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Old 2018-03-17, 19:38   #1
EdH
 
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"Ed Hall"
Dec 2009
Adirondack Mtns

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Default How I Run a Larger Factorization Using Msieve, gnfs and factmsieve.py on Several Ubuntu Machines

(Note: I expect to keep the first post of each of these "How I..." threads up-to-date with the latest version. Please read the rest of each thread to see what may have led to the current set of instructions.)

This thread will explain the steps I use to run msieve and gnfs on several computers which are already running Ubuntu and have msieve and the ggnfs package installed* and tested per:

How I Install msieve onto my Ubuntu Machines
and
How I Install ggnfs onto my Ubuntu Machines

*In this instance "install" is referring to the acquiring and compilation of the msieve and ggnfs packages only. The binaries and scripts will have to be called using their respective paths.

I will be creating the folders Math/factorMain and Math/factorMain/factorWork on every machine for this example. All of my machines are able to communicate via ssh and I will be using sshfs to map the factorWork drive of the main machine to the factorWork drives of all the others. You can use other forms of mapping, but basically, you need each machine to see the factorWork folder of the main machine. Again adjust anything you need to for local folders, etc.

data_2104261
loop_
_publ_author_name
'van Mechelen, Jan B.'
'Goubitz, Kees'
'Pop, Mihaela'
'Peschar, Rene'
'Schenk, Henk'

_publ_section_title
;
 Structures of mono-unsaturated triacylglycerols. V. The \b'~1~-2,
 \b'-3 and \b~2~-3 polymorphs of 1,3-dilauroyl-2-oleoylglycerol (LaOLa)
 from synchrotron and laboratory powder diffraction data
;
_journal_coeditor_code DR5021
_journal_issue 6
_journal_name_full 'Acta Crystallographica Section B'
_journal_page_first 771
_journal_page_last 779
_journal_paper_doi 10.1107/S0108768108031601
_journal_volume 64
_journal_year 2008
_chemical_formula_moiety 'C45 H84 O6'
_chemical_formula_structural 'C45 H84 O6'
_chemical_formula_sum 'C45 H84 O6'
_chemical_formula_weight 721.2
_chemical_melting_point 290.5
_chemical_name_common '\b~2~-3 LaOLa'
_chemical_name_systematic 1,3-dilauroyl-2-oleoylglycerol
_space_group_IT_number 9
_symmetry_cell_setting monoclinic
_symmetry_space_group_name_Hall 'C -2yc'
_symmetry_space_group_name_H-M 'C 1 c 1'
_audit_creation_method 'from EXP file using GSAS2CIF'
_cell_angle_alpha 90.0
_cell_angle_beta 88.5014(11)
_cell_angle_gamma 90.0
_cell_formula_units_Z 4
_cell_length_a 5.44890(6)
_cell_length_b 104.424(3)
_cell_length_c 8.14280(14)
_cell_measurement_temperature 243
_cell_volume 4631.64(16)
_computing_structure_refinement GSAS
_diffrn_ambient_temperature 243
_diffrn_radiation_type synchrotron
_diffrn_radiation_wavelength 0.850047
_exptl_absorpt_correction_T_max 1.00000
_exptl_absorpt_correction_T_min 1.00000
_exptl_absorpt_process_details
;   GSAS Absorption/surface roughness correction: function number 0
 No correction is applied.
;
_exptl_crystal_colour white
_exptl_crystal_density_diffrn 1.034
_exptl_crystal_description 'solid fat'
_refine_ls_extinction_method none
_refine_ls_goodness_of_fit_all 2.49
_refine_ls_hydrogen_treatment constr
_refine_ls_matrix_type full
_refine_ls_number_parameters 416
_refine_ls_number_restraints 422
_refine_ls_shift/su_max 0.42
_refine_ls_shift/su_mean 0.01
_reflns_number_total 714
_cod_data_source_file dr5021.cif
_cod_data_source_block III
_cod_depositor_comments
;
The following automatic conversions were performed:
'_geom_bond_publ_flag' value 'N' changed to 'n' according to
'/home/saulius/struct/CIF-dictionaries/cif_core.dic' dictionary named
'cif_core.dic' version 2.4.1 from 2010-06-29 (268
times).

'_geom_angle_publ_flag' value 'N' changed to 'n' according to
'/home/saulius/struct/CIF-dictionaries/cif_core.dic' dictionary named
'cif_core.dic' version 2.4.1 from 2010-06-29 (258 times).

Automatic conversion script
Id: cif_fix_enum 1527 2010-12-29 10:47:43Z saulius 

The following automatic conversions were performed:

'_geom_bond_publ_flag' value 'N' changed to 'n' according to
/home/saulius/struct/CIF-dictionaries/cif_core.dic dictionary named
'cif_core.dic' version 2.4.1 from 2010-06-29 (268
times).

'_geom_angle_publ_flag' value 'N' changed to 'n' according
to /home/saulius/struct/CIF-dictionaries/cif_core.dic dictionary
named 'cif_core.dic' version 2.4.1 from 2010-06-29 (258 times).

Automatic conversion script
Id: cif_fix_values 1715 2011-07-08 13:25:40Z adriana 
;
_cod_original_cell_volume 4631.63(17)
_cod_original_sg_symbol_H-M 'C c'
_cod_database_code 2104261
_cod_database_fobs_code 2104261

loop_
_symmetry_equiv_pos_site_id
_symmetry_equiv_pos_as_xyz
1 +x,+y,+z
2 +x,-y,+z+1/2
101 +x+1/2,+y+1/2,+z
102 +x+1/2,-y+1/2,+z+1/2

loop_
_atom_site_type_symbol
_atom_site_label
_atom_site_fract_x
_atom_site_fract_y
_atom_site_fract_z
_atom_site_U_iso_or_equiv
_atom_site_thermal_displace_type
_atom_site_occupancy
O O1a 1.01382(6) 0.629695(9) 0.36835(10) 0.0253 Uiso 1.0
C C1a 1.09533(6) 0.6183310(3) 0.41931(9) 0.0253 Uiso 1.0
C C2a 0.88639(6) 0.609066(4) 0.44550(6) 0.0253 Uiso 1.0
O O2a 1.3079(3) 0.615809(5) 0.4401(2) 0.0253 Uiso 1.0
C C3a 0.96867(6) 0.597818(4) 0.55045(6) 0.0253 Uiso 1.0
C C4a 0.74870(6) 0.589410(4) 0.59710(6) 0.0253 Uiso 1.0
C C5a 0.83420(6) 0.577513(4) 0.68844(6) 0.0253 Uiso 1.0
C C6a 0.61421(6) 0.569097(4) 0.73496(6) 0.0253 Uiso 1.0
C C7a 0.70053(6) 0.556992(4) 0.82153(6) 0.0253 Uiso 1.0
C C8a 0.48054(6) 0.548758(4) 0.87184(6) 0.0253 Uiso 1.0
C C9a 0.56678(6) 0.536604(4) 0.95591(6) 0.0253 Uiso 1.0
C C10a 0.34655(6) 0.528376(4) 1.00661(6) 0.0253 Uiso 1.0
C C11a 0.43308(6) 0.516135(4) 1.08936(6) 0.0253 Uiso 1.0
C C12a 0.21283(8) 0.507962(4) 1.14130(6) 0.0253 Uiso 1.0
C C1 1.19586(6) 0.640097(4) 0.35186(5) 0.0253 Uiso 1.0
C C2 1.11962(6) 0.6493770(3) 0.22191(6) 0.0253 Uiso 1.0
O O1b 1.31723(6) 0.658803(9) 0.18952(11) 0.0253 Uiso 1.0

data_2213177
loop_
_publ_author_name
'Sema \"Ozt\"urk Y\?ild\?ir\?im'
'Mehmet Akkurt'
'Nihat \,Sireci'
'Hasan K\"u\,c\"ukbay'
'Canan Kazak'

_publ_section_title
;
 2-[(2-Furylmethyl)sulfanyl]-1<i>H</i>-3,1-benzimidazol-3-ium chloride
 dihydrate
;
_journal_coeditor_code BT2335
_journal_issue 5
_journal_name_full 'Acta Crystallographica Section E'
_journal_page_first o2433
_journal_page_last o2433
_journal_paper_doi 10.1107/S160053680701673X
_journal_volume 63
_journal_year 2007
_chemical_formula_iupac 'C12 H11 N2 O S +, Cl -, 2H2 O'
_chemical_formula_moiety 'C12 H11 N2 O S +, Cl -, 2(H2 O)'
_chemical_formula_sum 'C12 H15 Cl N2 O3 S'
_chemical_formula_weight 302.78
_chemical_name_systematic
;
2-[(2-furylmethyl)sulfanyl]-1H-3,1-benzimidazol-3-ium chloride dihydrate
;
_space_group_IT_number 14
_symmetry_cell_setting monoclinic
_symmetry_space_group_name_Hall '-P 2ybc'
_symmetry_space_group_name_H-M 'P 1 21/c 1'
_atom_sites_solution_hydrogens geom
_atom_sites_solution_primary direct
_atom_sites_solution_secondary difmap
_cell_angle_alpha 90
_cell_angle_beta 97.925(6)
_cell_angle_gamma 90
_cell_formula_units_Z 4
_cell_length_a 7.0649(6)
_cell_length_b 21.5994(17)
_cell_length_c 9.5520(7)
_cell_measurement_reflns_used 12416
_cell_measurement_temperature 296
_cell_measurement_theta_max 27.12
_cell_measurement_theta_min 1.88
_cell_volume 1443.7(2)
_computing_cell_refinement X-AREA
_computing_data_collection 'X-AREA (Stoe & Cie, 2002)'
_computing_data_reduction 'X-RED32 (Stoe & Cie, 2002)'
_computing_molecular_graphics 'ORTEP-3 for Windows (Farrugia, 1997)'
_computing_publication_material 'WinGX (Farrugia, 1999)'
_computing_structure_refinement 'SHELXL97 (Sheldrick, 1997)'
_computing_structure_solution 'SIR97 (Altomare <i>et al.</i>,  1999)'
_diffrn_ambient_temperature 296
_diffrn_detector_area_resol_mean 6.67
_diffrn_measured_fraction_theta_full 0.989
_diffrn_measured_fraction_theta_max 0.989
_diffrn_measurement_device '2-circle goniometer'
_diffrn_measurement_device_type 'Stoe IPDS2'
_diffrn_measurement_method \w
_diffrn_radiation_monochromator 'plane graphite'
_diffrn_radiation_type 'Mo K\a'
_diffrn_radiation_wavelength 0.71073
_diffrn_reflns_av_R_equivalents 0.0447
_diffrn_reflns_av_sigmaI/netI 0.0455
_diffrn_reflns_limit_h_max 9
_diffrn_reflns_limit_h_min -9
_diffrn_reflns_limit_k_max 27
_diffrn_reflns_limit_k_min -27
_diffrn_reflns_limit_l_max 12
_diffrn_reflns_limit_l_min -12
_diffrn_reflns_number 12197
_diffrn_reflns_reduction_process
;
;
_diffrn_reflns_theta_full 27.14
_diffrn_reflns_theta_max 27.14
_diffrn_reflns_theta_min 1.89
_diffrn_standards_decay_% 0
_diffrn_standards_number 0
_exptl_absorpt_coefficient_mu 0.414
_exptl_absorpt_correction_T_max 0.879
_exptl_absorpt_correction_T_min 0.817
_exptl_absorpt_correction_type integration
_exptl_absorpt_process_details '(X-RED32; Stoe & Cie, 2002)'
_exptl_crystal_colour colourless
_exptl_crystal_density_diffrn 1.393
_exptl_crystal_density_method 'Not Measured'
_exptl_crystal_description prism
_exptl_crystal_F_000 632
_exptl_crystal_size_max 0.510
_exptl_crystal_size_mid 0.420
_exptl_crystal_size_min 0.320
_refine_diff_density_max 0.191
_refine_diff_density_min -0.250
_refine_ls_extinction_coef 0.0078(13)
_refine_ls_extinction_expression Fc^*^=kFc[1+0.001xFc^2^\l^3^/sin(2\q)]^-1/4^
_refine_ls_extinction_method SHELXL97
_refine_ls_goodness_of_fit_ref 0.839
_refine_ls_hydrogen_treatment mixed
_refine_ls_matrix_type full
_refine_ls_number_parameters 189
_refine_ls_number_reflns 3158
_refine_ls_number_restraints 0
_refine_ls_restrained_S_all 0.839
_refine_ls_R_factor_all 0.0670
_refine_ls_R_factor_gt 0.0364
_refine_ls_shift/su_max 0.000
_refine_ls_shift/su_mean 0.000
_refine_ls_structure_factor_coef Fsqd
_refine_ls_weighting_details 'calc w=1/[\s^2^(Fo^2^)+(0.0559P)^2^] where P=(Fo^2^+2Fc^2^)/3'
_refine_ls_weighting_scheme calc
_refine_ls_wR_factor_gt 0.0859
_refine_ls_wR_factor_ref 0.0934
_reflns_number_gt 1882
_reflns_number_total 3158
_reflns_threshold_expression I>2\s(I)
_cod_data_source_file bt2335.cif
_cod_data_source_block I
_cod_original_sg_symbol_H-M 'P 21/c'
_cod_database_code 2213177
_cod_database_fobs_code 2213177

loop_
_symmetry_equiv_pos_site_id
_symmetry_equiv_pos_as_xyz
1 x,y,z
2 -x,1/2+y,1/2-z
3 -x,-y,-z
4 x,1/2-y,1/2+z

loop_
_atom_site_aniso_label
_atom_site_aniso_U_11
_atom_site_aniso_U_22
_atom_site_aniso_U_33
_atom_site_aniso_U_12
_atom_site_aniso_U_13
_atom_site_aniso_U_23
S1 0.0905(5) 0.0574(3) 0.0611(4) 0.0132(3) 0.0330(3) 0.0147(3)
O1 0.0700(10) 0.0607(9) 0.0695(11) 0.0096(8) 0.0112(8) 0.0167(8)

In my case, I have developed scripts for all my machines, but for this thread, I will only supply the command lines that will run everything because every script is machine specific. A reader can build their own scripts easily from the commands given.

The sieving and Linear Algebra are controlled and driven by separate factmsieve.py scripts on each machine, but it has some limitations along with its assets. One of the limitations is that it only runs one machine for polynomial pair selection. Assets include aggregation of relations and automatically running the LA and subsequent stages.

Since factmsieve.py only runs a single machine for polynomial pair selection, I use msieve on each machine to generate poly pairs that are later combined and a selection of the best is made via a script from user chris2be8 in this thread. I also restrict the poly time instead of letting msieve choose, because msieve isn't aware of the other machines. Note, that I sometimes don't have the best poly that I might acquire with more time and this method may not provide the best results for >150 dd composites. Where I use a value of "poly_deadline=300" in my example, a larger value may well be worth using.

First, let's make our folders and sub-folders. Open a terminal on each machine and type:
Code:
mkdir Math/factorMain
mkdir Math/factorMain/factorWork
Now, acquire the factmsieve.py script from:

Factoring Large Composite Numbers

Place a copy into each Math/factorMain folder on every machine. On every machine, using a text editor, open each factmsieve.py file and look for the following section:
Code:
# Set binary directory paths
GGNFS_PATH = '/home/<user>/Math/ggnfs/bin/'
MSIEVE_PATH = '/home/<user>/Math/msieve/'

# Set the number of CPU cores and threads
NUM_CORES = 4
THREADS_PER_CORE = 2

USE_CUDA = False
GPU_NUM = 0
MSIEVE_POLY_TIME_LIMIT = 0
MIN_NFS_BITS = 264